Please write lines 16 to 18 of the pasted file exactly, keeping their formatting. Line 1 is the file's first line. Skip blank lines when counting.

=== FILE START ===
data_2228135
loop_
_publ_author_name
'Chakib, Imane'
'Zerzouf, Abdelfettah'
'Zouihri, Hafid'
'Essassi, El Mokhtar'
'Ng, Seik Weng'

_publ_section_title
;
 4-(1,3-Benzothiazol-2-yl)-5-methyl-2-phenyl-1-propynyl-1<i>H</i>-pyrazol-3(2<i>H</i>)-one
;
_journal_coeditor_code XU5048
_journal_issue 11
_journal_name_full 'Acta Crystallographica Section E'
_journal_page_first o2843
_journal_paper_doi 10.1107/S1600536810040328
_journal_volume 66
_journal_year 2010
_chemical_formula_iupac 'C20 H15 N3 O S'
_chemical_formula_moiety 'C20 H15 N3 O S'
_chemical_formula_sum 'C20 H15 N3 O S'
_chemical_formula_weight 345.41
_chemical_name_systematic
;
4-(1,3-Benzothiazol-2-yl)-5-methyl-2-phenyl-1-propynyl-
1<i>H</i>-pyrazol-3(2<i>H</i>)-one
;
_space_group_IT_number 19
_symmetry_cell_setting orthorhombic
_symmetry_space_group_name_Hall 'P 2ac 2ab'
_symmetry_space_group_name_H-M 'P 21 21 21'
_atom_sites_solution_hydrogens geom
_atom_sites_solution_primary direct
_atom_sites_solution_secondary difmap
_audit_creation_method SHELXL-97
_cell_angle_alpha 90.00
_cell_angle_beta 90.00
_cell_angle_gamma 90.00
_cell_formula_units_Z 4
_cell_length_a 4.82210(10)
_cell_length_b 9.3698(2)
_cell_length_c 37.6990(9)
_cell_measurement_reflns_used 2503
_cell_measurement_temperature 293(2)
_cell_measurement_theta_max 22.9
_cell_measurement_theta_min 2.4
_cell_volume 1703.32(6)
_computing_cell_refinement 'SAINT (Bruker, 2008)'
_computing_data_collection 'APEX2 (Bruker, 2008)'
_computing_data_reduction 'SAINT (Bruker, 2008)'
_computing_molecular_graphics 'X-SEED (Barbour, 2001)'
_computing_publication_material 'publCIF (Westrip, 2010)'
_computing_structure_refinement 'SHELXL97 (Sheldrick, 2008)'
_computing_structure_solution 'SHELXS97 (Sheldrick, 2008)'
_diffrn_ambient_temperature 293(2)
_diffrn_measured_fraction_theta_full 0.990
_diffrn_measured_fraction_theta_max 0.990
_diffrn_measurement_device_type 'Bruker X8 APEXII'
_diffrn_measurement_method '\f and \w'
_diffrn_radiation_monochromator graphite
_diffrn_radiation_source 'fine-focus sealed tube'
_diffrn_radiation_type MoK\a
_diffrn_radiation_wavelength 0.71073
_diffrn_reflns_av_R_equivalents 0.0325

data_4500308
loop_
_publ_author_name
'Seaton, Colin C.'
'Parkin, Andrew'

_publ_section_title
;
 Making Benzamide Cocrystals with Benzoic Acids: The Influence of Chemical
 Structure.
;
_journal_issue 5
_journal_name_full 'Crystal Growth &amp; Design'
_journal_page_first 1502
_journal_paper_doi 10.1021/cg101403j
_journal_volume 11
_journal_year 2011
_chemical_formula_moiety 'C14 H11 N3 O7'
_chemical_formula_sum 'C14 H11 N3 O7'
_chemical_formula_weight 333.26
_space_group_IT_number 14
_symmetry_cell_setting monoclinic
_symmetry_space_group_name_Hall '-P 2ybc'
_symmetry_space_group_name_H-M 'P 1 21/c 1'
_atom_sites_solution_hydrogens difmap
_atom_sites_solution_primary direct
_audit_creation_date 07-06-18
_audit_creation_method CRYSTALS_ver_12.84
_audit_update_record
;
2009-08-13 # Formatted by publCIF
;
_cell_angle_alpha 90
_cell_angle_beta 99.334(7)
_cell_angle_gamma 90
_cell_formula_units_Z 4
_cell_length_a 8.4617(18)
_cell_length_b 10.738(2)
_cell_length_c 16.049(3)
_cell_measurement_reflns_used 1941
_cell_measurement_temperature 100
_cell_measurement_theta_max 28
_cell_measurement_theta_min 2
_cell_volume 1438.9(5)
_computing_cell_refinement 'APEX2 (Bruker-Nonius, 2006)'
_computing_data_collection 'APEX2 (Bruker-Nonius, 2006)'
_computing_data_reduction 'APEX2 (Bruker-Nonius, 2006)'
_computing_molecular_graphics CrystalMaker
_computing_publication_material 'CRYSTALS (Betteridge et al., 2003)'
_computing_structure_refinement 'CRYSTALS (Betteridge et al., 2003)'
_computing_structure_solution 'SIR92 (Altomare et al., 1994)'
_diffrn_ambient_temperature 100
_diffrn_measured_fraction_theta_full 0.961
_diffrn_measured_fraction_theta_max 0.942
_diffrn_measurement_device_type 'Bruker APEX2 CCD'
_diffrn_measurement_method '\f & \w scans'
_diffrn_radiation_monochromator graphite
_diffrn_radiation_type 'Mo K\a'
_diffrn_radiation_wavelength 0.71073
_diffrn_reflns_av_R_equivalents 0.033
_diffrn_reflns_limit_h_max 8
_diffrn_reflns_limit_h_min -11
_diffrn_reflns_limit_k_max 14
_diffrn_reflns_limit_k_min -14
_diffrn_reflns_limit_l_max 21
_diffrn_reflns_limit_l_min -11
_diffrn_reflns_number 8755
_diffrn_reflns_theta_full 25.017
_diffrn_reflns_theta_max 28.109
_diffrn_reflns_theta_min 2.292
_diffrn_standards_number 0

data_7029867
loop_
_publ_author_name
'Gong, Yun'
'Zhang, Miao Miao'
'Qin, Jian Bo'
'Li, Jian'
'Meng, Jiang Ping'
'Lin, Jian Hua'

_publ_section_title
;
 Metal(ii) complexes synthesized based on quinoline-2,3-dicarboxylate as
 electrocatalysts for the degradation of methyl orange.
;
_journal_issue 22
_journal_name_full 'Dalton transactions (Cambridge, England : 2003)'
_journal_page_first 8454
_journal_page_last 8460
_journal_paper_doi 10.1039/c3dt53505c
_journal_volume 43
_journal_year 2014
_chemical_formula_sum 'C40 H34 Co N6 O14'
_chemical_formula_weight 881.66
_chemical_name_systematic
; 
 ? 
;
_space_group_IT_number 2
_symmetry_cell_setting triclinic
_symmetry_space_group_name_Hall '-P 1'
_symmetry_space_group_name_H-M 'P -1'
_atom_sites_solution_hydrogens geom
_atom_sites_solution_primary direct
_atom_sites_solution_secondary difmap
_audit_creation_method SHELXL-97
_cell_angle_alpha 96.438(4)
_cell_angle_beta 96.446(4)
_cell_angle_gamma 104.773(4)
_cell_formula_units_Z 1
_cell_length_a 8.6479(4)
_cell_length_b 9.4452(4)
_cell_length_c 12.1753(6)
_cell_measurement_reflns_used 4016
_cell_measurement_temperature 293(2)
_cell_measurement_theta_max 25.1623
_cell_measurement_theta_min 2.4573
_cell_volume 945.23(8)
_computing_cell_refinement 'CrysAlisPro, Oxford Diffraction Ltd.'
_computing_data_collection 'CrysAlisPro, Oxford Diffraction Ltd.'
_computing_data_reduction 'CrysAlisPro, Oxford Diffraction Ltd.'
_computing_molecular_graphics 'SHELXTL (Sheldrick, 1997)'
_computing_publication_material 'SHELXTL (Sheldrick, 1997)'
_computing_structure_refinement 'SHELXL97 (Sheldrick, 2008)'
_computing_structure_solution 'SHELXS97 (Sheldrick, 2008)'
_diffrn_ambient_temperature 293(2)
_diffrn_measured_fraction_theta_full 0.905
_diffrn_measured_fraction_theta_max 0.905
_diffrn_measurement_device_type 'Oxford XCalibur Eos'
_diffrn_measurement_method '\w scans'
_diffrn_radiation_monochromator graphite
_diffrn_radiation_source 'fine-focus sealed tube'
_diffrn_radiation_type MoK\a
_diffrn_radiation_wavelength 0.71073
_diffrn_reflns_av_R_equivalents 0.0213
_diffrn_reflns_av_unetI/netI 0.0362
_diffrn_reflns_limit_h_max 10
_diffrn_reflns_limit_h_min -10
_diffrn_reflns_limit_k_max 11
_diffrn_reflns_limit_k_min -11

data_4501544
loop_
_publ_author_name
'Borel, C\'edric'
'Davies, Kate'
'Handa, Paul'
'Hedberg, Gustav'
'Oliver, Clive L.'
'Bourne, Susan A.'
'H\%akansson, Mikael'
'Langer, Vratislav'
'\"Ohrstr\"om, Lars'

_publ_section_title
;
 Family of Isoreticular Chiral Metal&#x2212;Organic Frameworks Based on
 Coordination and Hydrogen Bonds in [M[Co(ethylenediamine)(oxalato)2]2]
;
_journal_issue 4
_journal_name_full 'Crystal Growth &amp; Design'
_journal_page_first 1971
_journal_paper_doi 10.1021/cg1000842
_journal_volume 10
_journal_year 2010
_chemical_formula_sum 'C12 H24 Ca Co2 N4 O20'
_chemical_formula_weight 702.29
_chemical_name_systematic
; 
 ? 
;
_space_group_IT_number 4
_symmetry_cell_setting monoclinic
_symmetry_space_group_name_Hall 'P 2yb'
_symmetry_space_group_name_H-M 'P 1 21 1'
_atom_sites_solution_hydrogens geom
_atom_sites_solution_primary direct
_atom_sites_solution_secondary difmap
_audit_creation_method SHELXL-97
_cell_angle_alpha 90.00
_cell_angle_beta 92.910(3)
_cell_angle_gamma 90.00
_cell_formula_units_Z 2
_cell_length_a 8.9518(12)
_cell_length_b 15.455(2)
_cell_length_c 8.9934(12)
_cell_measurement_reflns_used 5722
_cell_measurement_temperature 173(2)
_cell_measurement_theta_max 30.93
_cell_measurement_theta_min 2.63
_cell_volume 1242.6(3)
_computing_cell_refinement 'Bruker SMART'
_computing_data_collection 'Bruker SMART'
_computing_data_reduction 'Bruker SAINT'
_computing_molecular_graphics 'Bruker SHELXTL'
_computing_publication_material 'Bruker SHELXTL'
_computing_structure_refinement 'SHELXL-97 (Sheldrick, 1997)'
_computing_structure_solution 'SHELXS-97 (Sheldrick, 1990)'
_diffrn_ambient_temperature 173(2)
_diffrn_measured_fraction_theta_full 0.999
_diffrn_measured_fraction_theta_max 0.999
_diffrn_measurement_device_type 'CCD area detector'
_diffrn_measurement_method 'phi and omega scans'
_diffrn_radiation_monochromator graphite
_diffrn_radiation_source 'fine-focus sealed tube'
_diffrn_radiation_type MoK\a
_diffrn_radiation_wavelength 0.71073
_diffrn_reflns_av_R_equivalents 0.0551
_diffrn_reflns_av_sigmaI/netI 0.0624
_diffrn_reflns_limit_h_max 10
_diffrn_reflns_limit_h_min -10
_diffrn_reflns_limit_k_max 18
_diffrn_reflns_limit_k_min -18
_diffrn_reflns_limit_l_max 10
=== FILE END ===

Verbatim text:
_journal_page_first o2843
_journal_paper_doi 10.1107/S1600536810040328
_journal_volume 66